Ultimately, while research reveals the higher association of mental illness with both creatives and entrepreneurs, the effect that working in a field that is both entrepreneurial and creative has on an individual is compounded.
How Do We Create a Better Future for Creative Entrepreneurs?
I wish that the answer was as simple as suggesting a diet change, or telling people to exercise, or something like practicing mindfulness. I wish it was even as simple as checking in on your friends and loved ones, as we have been reminded to do incessantly these past couple of weeks. Sadly, it’s not as straightforward as that. Because the truth is, depression is such a serious disease, and while these aforementioned things may alleviate someone’s struggle or symptoms, in order for things to get better, changes need to happen at a much larger scale.
First, there needs to be more mental health professionals working with creative entrepreneurs, and giving them the help that they specifically need. This means that there needs to be an increase in therapists and psychologists who specialize in mental health for creatives. Even further, these specialists should be asking creative entrepreneurs what it is they specifically need or struggle with, and coming up with creative solutions to help them.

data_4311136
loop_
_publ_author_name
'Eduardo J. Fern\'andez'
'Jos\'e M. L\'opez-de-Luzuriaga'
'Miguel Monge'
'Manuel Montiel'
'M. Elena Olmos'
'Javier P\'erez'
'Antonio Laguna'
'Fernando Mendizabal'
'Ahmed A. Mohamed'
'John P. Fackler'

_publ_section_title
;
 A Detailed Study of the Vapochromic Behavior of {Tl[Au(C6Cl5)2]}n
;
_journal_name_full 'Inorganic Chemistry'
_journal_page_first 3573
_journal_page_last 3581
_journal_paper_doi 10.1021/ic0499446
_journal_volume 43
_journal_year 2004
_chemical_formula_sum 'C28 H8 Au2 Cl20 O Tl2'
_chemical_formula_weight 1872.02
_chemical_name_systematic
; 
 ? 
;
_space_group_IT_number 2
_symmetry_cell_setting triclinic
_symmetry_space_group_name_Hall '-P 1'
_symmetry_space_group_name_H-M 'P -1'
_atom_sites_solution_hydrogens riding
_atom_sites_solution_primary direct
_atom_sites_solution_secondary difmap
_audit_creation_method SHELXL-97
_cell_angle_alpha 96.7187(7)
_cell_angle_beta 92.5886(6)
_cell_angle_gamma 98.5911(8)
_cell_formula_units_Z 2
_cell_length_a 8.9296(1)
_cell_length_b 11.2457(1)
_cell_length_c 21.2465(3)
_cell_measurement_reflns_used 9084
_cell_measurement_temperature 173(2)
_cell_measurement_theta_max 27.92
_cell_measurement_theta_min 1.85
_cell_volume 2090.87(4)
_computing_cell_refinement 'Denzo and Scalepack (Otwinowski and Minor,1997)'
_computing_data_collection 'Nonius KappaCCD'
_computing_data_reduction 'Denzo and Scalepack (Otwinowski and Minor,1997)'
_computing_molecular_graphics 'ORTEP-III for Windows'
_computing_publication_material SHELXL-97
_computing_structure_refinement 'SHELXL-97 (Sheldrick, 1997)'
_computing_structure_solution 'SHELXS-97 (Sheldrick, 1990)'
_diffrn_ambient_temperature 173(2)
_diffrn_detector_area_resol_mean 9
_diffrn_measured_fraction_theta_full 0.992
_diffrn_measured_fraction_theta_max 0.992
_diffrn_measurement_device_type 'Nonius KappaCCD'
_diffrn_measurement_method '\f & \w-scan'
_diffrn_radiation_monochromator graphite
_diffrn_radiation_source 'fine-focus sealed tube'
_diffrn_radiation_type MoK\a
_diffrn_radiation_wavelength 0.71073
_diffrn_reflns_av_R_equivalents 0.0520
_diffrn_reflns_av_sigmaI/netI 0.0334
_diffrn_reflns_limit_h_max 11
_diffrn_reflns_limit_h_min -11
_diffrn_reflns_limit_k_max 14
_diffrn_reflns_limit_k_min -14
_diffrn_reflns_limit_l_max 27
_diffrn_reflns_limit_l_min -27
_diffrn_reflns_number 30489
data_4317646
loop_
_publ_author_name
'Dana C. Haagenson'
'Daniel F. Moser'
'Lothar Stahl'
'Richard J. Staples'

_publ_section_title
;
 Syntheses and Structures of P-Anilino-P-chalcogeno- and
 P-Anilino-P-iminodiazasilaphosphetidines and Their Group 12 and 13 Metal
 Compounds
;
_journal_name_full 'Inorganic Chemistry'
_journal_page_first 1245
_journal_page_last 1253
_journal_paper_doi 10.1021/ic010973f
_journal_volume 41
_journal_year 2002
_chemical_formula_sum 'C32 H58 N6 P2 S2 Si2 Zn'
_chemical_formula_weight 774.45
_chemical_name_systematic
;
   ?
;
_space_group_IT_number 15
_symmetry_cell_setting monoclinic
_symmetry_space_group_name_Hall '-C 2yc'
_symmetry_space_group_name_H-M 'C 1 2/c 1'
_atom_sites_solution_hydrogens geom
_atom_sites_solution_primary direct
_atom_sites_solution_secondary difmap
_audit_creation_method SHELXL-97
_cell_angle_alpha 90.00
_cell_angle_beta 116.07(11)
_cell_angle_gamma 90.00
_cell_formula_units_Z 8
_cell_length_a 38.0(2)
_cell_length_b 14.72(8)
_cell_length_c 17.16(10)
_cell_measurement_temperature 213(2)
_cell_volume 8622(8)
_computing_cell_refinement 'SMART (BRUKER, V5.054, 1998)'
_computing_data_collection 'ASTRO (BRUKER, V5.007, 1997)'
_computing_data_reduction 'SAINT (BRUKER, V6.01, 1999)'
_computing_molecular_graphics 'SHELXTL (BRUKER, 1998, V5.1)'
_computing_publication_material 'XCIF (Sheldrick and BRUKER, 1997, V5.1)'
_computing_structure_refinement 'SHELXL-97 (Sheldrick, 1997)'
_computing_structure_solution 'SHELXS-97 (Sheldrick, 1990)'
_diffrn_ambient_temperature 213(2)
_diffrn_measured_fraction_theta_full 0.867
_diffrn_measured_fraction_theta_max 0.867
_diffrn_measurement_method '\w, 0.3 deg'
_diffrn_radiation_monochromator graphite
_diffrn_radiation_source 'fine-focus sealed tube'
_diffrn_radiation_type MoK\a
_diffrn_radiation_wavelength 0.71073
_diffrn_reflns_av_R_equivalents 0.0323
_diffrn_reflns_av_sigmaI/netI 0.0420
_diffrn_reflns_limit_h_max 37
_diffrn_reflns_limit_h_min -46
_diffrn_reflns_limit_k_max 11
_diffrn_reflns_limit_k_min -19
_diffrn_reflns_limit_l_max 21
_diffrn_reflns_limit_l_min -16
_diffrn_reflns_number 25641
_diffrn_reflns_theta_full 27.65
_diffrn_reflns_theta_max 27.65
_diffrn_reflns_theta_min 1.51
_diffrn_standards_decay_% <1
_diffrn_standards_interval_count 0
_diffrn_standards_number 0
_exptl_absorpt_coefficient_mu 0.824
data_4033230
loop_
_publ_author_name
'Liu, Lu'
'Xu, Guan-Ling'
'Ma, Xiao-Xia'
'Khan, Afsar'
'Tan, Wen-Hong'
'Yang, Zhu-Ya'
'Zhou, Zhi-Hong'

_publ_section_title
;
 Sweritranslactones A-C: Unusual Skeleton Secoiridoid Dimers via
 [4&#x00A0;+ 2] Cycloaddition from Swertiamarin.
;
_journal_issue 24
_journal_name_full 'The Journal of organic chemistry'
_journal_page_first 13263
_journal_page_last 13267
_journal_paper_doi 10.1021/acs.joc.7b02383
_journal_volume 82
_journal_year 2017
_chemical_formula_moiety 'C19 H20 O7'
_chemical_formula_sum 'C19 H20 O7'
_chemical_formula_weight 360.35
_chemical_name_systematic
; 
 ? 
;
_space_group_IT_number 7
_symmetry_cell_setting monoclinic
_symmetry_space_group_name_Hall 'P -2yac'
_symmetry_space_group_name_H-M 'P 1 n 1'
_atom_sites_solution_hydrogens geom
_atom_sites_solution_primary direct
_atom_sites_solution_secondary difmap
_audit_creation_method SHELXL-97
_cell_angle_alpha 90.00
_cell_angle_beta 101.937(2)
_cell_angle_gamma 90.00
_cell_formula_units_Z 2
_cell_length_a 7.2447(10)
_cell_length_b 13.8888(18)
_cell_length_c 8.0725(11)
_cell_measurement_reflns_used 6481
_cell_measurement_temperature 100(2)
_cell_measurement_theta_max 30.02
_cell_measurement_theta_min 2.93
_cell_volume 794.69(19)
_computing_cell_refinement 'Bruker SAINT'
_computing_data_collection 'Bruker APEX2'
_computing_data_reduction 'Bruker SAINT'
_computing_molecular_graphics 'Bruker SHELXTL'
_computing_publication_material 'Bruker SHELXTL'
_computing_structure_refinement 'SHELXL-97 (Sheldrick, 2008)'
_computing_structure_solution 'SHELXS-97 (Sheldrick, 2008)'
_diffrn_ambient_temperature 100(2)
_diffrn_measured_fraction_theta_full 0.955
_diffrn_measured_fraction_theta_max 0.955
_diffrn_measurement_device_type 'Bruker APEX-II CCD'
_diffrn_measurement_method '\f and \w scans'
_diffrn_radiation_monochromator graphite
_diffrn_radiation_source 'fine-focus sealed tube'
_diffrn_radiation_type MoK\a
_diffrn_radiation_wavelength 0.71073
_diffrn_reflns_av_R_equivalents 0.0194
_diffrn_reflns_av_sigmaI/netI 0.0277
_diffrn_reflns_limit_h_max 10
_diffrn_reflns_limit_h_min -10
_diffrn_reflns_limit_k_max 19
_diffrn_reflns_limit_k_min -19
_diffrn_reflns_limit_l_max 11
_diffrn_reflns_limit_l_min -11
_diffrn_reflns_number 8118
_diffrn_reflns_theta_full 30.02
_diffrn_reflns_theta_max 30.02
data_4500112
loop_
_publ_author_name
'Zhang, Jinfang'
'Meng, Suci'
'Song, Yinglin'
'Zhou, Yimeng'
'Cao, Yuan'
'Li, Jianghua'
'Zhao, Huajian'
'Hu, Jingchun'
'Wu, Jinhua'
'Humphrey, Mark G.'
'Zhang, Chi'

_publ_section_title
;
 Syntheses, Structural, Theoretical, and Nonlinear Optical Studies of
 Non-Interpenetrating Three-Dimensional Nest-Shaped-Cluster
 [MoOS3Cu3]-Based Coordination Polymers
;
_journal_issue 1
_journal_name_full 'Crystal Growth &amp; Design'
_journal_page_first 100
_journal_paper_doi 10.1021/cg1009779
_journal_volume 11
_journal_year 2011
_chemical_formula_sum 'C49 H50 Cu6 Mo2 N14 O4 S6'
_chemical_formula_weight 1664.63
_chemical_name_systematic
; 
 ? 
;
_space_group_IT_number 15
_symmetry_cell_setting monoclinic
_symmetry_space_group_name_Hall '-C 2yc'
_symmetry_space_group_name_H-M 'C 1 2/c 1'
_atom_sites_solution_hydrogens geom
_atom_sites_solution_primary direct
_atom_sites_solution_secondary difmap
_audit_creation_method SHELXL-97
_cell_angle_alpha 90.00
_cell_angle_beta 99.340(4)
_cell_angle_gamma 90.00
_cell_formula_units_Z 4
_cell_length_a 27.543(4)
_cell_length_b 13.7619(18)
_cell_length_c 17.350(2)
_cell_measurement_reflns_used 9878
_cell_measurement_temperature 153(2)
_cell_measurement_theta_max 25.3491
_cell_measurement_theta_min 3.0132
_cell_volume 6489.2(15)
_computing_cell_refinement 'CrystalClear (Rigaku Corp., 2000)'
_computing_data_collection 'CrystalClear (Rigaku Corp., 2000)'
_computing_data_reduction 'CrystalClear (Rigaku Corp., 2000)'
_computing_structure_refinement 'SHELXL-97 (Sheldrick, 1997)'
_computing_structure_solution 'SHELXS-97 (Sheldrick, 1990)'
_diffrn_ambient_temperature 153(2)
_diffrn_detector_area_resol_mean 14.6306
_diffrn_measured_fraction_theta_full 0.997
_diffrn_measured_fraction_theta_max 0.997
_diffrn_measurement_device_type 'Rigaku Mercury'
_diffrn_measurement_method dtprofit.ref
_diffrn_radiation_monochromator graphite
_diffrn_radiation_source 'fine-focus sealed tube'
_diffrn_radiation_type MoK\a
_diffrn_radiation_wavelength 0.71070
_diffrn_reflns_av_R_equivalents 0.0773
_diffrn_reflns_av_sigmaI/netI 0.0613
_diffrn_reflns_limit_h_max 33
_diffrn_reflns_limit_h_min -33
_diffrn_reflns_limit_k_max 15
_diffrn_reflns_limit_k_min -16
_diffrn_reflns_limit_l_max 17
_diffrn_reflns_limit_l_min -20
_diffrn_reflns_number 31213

Also, we unfortunately live in a world where how much you produce is considered the most important thing about you. Especially with creative entrepreneurs, and even more so when they become widely successful, the pressure to produce increases. They are told that if they take time to recuperate that they will lose out on major sales. Especially for creative entrepreneurs, where their brand is so interconnected with themselves, they feel as though their work is their entire life. Taking the time to heal is absolutely crucial, especially as a creative entrepreneur. If you experience burn out, your creativity will fall and your mental health with suffer. For business owners and business coaches, understanding the need for these mental health breaks is necessary. Taking care of your health is more important than any profit or gain, and this is constantly ignored in the business world. Creatives also tend to be more emotionally sensitive people, which makes them more prone to creative and emotional burnout. If you are someone who works with creative individuals, I urge that you take this into consideration, because you never know what someone is going through. And if you are a creative person yourself, or someone who is personally struggling with your mental health, I strongly encourage you to take as much time and space that you need to heal, because your health is far more valuable than your brand or your art.